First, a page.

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SheriBeri 04-16-2006 02:37 AM

General things about Royals
 
I have several questions that don't seem to fit anywhere else.

What is the difference between Her Royal Highness, Her Serene Highness and Her Highness?

Which royals still provide true dowries? What types of items go in a dowry?

If royals marry commoners, what is the highest title the commoner can attain? If a Prince marries and later becomes King, does his bride change titles as well?

Do royals always have to pass the crown to the eldest child in line or can they make a choice?

Are most royals figureheads or do they actually rule? (i.e Parliament, councils, etc).:confused:

SheriBeri 04-16-2006 02:56 AM

De-Ranking a Queen
 
I just read on one of the threads that Juliana's birthday is coming up. It calls her Princess (former Queen). How do you get demoted from Queen?:eek:

Margrethe II 04-16-2006 03:02 AM

Quote:

Originally Posted by SheriBeri
What is the difference between Her Royal Highness, Her Serene Highness and Her Highness?

The style His/Her Royal Highness ranks below His/Her Imperial Highness (referring to an Imperial House which is above a Royal House) but above His/Her Highness & His/Her Serene Highness (referring to Princely or Ducal Houses which are below that of a Royal House).

Order by abbreviation...

HIH
HRH
HGDH
HSH
HH


"MII"

Margrethe II 04-16-2006 03:10 AM

Quote:

Originally Posted by SheriBeri
I just read on one of the threads that Juliana's birthday is coming up. It calls her Princess (former Queen). How do you get demoted from Queen?:eek:

HRH the Princess Juliana, former Queen of the Netherlands was 'demoted' of the style Her Majesty upon her abdication in 1980.

As such, she became Her Royal Highness the Princess Juliana Emma Louise Wilhelmina van Oranje-Nassau. HRH then held this title until her passing in 2004.


"MII"

GrandDuchess 04-16-2006 01:07 PM

Quote:

Originally Posted by SheriBeri
Which royals still provide true dowries? What types of items go in a dowry?

I don't think this custom is practised anymore in Europe. I don't know about the rest of the world though.
Quote:

Originally Posted by SheriBeri
If royals marry commoners, what is the highest title the commoner can attain? If a Prince marries and later becomes King, does his bride change titles as well?

The titles of people who marry into a Royal Family is usually decided by the monarch. But the wife of a King is generally titled Queen Consort, meaning she's not a Queen in her own right but the spouse of a monarch.
Quote:

Originally Posted by SheriBeri
Do royals always have to pass the crown to the eldest child in line or can they make a choice?

In Europe this is regulated by law in all the countries, the monarch does not decide this. There are different types of laws for this, some countries still put males before females in the Line of Succession, other have totally gender neutral laws.
Quote:

Originally Posted by SheriBeri
Are most royals figureheads or do they actually rule? (i.e Parliament, councils, etc).:confused:

In Europe most monarchs are today of a representative kind - they do not rule their countries - but in some countries they still have some political powers left (such as presiding a Council of State, signing laws, dismissing and accepting government ministers, calling for general elections, appointing government formers etc etc).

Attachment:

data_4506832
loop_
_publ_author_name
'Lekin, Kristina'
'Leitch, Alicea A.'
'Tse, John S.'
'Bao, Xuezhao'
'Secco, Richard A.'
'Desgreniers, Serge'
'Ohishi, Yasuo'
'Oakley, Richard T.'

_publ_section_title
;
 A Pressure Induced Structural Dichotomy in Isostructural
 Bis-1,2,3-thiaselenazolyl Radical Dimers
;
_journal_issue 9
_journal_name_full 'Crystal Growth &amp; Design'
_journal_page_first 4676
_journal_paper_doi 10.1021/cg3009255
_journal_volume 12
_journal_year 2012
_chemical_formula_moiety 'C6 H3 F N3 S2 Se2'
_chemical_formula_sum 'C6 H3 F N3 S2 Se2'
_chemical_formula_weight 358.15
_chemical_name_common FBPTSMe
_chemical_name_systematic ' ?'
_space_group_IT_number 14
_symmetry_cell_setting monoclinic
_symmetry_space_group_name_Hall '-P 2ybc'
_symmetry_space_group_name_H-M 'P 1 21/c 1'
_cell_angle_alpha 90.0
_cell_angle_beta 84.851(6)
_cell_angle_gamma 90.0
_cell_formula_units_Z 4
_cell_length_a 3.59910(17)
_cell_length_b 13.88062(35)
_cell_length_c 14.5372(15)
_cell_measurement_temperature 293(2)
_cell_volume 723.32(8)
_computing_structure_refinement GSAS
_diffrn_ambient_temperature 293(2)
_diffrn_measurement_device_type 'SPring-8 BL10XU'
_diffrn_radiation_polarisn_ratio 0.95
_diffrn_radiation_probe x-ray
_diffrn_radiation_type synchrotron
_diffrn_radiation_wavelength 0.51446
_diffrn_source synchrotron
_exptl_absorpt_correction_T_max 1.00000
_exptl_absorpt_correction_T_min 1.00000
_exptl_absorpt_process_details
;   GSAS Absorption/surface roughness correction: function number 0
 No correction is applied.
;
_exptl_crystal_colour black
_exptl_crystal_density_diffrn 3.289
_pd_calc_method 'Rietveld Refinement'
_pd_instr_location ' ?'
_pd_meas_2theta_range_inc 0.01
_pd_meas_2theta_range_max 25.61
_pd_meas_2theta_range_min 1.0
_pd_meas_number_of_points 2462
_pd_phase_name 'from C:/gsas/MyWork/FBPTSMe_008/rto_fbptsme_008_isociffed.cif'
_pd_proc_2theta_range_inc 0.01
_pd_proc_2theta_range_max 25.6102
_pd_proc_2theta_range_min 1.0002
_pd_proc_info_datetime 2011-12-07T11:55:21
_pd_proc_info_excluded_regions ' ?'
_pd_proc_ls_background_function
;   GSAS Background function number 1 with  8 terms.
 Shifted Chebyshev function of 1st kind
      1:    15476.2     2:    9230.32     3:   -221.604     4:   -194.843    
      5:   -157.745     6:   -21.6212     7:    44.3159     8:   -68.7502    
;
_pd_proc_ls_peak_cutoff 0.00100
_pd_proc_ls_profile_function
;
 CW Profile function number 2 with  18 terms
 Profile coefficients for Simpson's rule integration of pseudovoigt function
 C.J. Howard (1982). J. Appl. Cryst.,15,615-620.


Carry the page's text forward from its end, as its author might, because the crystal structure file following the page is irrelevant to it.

liliawodna 04-16-2006 05:11 PM

I have a question about (Her Highness) princess Alexandra of Denmark. Has she ever been called "Her Royal Highness"? I thought that maybe she lost that title after the divorce...

UserDane 04-16-2006 05:19 PM

Quote:

Originally Posted by liliawodna
I have a question about (Her Highness) princess Alexandra of Denmark. Has she ever been called "Her Royal Highness"? I thought that maybe she lost that title after the divorce...

Yes, Alexandra become Her Royal Highness when she married Joachim (as you can see under Marital Status in this link: http://kongehuset.dk/artikel.php?dogtag=k_en_fam_ale). After the divorce she lost the 'Royal' so she's now Her Highness as you write and was also given a title of countess in her own right.


SheriBeri 04-17-2006 12:27 AM

Royal Titles
 
Thank you for so many great enlightening answers. Three more.
Why is Prince Philip of England a Prince instead of King Consort?
If Queen Elizabeth steps down, what will her title and his title become? Can she pass Charles and give the throne to William? :confused:

Warren 04-17-2006 02:05 AM

Quote:

Originally Posted by SheriBeri
Thank you for so many great enlightening answers. Three more.
Why is Prince Philip of England a Prince instead of King Consort?
If Queen Elizabeth steps down, what will her title and his title become? Can she pass Charles and give the throne to William? :confused:

Britain has no precedent for a "King Consort", so that title doesn't exist.
In the unlikely event of the Queen stepping down, any title apart from Duchess of Edinburgh would be between her and her successor.

The Monarch does not determine the succession; the rules are laid down in the Act of Settlement which states that the most senior Protestant descendant of the Electress Sophia of Hanover will succeed to the throne. After Elizabeth II that is the Prince of Wales, followed by William and Harry, then the Duke of York etc etc. The Act of Settlelement can only be changed by the Parliament.

SheriBeri 04-17-2006 04:34 AM

Succession
 
Wow Warren, now I know why you are called Super Moderator. Where do you find all that info??:p

justi 04-17-2006 06:33 AM

Quote:

Originally Posted by SheriBeri
Wow Warren, now I know why you are called Super Moderator. Where do you find all that info??:p